20 Feb 2004 crhodes   » (Master)

In the interests of more screenshots, here's an example of what one can do in a real Lisp application. Full disclosure: all of the layers of software above glibc (sbcl, McCLIM and gsharp itself) have version numbers below 1.0 — so don't be too surprised that it doesn't display the second beam of the semiquavers...

Consider the engraving of a piece of music such as Dvořák's Humoresque. You know the one: ‘dum-de dum-de dum-de dum-de dum-de dum-de dum-de dum-de dum-de dum-de dum-de dum-de daaaaah’. Well, typing this in in a linear fashion is an absolute pain; the engraver must change the input state between each note, or must modify each note after placing it.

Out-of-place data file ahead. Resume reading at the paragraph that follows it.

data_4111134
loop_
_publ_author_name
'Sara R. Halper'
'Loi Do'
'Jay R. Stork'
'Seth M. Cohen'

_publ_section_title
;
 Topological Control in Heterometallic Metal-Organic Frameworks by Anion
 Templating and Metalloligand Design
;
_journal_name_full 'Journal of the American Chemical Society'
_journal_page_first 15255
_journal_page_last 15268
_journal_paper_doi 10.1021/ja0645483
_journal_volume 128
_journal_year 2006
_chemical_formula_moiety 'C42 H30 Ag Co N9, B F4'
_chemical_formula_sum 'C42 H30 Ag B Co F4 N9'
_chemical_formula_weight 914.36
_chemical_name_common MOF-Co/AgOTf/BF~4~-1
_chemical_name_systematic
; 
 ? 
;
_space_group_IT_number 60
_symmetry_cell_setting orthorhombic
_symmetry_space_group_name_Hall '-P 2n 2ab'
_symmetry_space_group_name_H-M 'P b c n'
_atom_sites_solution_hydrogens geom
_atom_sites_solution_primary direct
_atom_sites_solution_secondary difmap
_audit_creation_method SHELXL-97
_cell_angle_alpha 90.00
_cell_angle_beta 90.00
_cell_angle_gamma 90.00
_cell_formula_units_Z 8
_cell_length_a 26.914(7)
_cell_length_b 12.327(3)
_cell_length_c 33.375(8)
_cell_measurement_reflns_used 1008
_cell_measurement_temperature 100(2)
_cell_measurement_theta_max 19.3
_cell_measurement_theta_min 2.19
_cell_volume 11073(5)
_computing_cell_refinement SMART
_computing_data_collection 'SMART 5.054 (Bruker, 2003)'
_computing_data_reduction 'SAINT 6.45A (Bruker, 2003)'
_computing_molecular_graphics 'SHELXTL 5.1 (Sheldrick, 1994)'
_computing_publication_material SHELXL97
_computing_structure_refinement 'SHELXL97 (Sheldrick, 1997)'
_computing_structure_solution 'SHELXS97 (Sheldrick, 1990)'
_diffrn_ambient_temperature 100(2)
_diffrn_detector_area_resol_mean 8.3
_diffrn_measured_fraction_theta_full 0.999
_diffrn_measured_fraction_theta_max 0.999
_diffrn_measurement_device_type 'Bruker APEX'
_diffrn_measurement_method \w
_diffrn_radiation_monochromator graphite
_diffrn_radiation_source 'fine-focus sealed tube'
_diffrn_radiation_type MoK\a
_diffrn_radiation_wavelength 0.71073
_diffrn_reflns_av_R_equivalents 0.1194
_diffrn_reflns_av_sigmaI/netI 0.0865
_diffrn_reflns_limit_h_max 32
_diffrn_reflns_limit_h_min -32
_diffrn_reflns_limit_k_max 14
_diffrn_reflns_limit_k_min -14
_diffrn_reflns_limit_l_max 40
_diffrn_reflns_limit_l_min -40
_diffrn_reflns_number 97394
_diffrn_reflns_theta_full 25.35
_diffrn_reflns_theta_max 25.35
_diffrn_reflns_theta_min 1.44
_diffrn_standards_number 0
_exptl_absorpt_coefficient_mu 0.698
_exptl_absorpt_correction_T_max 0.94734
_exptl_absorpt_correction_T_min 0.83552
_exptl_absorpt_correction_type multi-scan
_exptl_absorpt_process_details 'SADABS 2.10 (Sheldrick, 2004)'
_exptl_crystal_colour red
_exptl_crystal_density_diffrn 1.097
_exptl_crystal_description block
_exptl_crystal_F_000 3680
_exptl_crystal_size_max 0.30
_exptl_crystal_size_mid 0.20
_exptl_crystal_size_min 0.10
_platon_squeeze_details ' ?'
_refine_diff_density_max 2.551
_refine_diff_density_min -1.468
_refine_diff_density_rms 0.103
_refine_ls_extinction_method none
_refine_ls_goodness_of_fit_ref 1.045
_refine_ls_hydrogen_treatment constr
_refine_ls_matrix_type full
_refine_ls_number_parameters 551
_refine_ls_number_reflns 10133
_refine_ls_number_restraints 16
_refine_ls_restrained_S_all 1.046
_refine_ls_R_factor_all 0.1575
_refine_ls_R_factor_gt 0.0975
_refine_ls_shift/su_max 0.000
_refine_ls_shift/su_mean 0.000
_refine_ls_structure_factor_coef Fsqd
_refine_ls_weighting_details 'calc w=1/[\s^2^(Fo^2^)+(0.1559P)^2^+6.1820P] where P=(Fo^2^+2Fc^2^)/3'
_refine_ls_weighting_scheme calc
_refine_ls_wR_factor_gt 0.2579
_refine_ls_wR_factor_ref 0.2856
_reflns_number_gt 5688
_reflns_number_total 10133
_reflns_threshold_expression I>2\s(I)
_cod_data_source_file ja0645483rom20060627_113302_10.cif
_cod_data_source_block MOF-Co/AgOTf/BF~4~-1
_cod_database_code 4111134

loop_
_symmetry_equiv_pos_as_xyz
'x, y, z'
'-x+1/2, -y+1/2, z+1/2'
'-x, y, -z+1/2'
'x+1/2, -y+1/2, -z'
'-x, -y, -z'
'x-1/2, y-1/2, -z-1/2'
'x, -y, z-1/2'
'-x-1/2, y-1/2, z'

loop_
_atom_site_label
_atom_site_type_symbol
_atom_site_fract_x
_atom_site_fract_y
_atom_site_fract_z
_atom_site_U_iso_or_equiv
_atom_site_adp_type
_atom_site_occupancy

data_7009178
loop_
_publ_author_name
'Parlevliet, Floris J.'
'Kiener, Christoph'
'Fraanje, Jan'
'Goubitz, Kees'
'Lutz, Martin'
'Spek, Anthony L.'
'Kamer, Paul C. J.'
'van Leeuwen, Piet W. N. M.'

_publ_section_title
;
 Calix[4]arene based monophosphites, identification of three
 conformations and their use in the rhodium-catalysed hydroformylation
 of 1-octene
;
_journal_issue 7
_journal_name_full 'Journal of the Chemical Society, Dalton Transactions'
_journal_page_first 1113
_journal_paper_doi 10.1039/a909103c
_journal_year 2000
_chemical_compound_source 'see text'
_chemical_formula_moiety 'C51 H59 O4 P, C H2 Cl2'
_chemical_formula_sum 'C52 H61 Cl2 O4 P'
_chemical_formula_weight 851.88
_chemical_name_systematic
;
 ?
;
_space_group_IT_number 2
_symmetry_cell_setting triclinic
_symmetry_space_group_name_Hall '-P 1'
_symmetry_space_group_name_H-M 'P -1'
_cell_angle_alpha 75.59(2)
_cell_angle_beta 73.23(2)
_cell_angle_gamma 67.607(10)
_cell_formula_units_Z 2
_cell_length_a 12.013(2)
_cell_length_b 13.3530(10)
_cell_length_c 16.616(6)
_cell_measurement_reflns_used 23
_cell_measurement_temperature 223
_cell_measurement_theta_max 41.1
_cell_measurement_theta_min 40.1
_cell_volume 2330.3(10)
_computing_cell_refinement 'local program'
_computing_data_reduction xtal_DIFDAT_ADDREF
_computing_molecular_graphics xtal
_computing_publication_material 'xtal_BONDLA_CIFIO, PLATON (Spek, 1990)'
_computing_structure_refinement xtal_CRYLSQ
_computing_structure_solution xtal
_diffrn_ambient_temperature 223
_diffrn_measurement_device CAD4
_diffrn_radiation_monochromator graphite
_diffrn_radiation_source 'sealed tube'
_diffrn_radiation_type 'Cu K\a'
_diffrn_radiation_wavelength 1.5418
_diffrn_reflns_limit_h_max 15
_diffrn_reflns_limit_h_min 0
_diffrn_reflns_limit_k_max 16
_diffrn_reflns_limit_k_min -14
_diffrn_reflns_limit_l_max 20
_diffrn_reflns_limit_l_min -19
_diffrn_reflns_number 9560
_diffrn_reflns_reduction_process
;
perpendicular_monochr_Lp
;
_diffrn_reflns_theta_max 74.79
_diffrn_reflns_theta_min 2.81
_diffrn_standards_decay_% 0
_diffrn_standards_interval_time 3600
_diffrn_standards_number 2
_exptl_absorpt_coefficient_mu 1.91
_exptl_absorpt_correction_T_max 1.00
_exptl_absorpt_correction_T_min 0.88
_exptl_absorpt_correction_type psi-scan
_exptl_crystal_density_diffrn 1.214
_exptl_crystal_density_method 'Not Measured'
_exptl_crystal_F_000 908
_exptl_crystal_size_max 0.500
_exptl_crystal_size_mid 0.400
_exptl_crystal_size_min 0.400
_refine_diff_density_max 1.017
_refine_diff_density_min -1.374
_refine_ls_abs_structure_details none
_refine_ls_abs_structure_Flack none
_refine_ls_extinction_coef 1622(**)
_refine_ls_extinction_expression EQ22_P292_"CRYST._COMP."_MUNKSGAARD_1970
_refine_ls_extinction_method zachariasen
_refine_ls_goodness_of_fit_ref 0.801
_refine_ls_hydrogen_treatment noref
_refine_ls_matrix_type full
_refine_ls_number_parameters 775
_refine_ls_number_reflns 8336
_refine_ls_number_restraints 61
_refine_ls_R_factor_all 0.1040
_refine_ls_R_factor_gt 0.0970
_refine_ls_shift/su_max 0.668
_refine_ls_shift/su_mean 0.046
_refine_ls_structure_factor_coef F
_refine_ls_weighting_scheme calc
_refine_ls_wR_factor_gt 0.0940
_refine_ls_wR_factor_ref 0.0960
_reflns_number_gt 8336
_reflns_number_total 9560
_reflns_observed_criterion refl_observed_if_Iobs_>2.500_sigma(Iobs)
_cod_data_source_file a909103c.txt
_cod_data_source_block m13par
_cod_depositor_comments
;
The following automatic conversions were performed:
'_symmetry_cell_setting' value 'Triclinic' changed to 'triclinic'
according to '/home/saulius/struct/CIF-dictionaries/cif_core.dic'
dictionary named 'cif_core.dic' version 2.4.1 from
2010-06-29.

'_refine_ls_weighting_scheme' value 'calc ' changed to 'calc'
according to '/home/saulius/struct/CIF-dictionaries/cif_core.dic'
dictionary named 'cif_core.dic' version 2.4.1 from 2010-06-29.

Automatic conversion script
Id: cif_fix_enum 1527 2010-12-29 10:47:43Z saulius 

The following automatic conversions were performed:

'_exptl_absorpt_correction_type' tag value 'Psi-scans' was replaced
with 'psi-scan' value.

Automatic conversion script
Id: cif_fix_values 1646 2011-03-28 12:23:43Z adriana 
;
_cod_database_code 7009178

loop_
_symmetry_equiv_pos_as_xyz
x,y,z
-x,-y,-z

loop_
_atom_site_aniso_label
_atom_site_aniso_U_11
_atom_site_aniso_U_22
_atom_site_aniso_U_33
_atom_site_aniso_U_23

What are computers for? Well, one would hope that at least one could use them to automate repetitive tasks. Emacs, for one, has keyboard macros for just this. So, first enter the notes, then C-x ( ] . C-f [ [ C-f C-x ) defines a keyboard macro for turning crotchets into real rhythm, and C-x e executes it. Apply a liberal dash of barlines, and voilà! Kudos to Robert Strandh for a neat patch (and, let's face it, for writing most of gsharp and a fair bit of McCLIM in the first place). One could also imagine writing a specialized function to alter the input state in the desired fashion automatically; that wouldn't be hard either, I think; but this is already a good feature to have.

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